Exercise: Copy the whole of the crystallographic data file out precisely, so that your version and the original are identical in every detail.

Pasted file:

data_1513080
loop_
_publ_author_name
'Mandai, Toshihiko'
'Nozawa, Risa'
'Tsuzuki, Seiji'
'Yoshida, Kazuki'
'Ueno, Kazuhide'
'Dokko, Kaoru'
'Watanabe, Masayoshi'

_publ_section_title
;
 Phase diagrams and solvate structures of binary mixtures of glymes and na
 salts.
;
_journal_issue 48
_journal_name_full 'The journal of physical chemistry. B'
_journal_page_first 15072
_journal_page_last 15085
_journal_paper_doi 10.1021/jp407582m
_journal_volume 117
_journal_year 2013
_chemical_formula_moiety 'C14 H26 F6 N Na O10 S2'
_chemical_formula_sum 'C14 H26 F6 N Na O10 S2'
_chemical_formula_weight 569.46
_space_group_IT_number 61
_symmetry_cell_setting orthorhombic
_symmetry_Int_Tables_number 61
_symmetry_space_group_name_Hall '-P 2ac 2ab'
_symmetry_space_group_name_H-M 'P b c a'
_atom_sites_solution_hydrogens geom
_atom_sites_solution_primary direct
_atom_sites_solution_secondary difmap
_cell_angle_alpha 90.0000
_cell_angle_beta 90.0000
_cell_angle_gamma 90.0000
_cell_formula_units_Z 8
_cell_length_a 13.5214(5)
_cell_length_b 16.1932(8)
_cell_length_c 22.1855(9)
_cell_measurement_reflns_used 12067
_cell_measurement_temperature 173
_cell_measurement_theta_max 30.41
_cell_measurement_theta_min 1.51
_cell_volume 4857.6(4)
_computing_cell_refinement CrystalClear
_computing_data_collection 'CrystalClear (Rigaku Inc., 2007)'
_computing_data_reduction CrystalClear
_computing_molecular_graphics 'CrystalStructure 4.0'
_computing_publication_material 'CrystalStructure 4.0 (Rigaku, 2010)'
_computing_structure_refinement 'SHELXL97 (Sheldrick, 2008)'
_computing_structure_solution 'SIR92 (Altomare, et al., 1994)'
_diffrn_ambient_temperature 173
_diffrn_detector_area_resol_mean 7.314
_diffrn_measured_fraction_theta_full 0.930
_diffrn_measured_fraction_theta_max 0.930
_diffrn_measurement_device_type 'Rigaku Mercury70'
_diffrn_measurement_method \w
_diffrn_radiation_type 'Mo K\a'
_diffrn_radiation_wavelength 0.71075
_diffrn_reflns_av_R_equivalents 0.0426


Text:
data_1513080
loop_
_publ_author_name
'Mandai, Toshihiko'
'Nozawa, Risa'
'Tsuzuki, Seiji'
'Yoshida, Kazuki'
'Ueno, Kazuhide'
'Dokko, Kaoru'
'Watanabe, Masayoshi'

_publ_section_title
;
 Phase diagrams and solvate structures of binary mixtures of glymes and na
 salts.
;
_journal_issue 48
_journal_name_full 'The journal of physical chemistry. B'
_journal_page_first 15072
_journal_page_last 15085
_journal_paper_doi 10.1021/jp407582m
_journal_volume 117
_journal_year 2013
_chemical_formula_moiety 'C14 H26 F6 N Na O10 S2'
_chemical_formula_sum 'C14 H26 F6 N Na O10 S2'
_chemical_formula_weight 569.46
_space_group_IT_number 61
_symmetry_cell_setting orthorhombic
_symmetry_Int_Tables_number 61
_symmetry_space_group_name_Hall '-P 2ac 2ab'
_symmetry_space_group_name_H-M 'P b c a'
_atom_sites_solution_hydrogens geom
_atom_sites_solution_primary direct
_atom_sites_solution_secondary difmap
_cell_angle_alpha 90.0000
_cell_angle_beta 90.0000
_cell_angle_gamma 90.0000
_cell_formula_units_Z 8
_cell_length_a 13.5214(5)
_cell_length_b 16.1932(8)
_cell_length_c 22.1855(9)
_cell_measurement_reflns_used 12067
_cell_measurement_temperature 173
_cell_measurement_theta_max 30.41
_cell_measurement_theta_min 1.51
_cell_volume 4857.6(4)
_computing_cell_refinement CrystalClear
_computing_data_collection 'CrystalClear (Rigaku Inc., 2007)'
_computing_data_reduction CrystalClear
_computing_molecular_graphics 'CrystalStructure 4.0'
_computing_publication_material 'CrystalStructure 4.0 (Rigaku, 2010)'
_computing_structure_refinement 'SHELXL97 (Sheldrick, 2008)'
_computing_structure_solution 'SIR92 (Altomare, et al., 1994)'
_diffrn_ambient_temperature 173
_diffrn_detector_area_resol_mean 7.314
_diffrn_measured_fraction_theta_full 0.930
_diffrn_measured_fraction_theta_max 0.930
_diffrn_measurement_device_type 'Rigaku Mercury70'
_diffrn_measurement_method \w
_diffrn_radiation_type 'Mo K\a'
_diffrn_radiation_wavelength 0.71075
_diffrn_reflns_av_R_equivalents 0.0426